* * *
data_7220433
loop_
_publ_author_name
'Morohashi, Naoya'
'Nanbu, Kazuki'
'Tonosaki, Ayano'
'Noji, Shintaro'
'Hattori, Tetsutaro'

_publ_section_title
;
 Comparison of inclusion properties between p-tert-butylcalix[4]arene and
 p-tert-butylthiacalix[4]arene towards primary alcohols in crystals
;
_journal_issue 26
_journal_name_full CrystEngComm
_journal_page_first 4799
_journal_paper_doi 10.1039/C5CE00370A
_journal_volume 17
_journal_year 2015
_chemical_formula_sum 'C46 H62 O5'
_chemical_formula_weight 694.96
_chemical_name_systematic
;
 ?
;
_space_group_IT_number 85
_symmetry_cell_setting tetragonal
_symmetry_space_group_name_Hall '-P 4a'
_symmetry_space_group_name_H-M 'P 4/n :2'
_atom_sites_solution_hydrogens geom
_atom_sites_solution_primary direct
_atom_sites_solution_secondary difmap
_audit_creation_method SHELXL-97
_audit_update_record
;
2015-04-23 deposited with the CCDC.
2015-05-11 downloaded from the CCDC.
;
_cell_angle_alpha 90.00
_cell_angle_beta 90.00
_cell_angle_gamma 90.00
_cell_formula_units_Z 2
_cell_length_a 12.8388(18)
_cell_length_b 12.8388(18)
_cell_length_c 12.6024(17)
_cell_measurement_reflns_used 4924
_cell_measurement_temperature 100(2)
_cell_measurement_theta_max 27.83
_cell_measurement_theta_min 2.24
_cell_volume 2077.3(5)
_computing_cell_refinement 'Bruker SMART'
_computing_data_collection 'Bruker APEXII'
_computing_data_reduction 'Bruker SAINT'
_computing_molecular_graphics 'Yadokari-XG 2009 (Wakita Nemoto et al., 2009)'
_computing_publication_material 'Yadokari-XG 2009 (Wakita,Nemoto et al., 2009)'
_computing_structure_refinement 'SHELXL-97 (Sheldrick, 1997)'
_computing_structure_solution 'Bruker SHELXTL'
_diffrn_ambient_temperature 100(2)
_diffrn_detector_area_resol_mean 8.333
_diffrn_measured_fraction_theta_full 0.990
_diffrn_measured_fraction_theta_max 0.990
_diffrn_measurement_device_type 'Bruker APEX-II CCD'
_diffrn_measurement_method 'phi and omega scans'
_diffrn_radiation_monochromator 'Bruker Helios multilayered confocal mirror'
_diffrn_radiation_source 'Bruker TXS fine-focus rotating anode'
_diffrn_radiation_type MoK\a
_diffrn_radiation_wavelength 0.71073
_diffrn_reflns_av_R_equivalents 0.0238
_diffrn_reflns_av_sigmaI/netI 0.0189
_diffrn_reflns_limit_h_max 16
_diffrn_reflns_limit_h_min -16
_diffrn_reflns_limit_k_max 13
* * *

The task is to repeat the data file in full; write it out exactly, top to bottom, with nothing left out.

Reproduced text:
data_7220433
loop_
_publ_author_name
'Morohashi, Naoya'
'Nanbu, Kazuki'
'Tonosaki, Ayano'
'Noji, Shintaro'
'Hattori, Tetsutaro'

_publ_section_title
;
 Comparison of inclusion properties between p-tert-butylcalix[4]arene and
 p-tert-butylthiacalix[4]arene towards primary alcohols in crystals
;
_journal_issue 26
_journal_name_full CrystEngComm
_journal_page_first 4799
_journal_paper_doi 10.1039/C5CE00370A
_journal_volume 17
_journal_year 2015
_chemical_formula_sum 'C46 H62 O5'
_chemical_formula_weight 694.96
_chemical_name_systematic
;
 ?
;
_space_group_IT_number 85
_symmetry_cell_setting tetragonal
_symmetry_space_group_name_Hall '-P 4a'
_symmetry_space_group_name_H-M 'P 4/n :2'
_atom_sites_solution_hydrogens geom
_atom_sites_solution_primary direct
_atom_sites_solution_secondary difmap
_audit_creation_method SHELXL-97
_audit_update_record
;
2015-04-23 deposited with the CCDC.
2015-05-11 downloaded from the CCDC.
;
_cell_angle_alpha 90.00
_cell_angle_beta 90.00
_cell_angle_gamma 90.00
_cell_formula_units_Z 2
_cell_length_a 12.8388(18)
_cell_length_b 12.8388(18)
_cell_length_c 12.6024(17)
_cell_measurement_reflns_used 4924
_cell_measurement_temperature 100(2)
_cell_measurement_theta_max 27.83
_cell_measurement_theta_min 2.24
_cell_volume 2077.3(5)
_computing_cell_refinement 'Bruker SMART'
_computing_data_collection 'Bruker APEXII'
_computing_data_reduction 'Bruker SAINT'
_computing_molecular_graphics 'Yadokari-XG 2009 (Wakita Nemoto et al., 2009)'
_computing_publication_material 'Yadokari-XG 2009 (Wakita,Nemoto et al., 2009)'
_computing_structure_refinement 'SHELXL-97 (Sheldrick, 1997)'
_computing_structure_solution 'Bruker SHELXTL'
_diffrn_ambient_temperature 100(2)
_diffrn_detector_area_resol_mean 8.333
_diffrn_measured_fraction_theta_full 0.990
_diffrn_measured_fraction_theta_max 0.990
_diffrn_measurement_device_type 'Bruker APEX-II CCD'
_diffrn_measurement_method 'phi and omega scans'
_diffrn_radiation_monochromator 'Bruker Helios multilayered confocal mirror'
_diffrn_radiation_source 'Bruker TXS fine-focus rotating anode'
_diffrn_radiation_type MoK\a
_diffrn_radiation_wavelength 0.71073
_diffrn_reflns_av_R_equivalents 0.0238
_diffrn_reflns_av_sigmaI/netI 0.0189
_diffrn_reflns_limit_h_max 16
_diffrn_reflns_limit_h_min -16
_diffrn_reflns_limit_k_max 13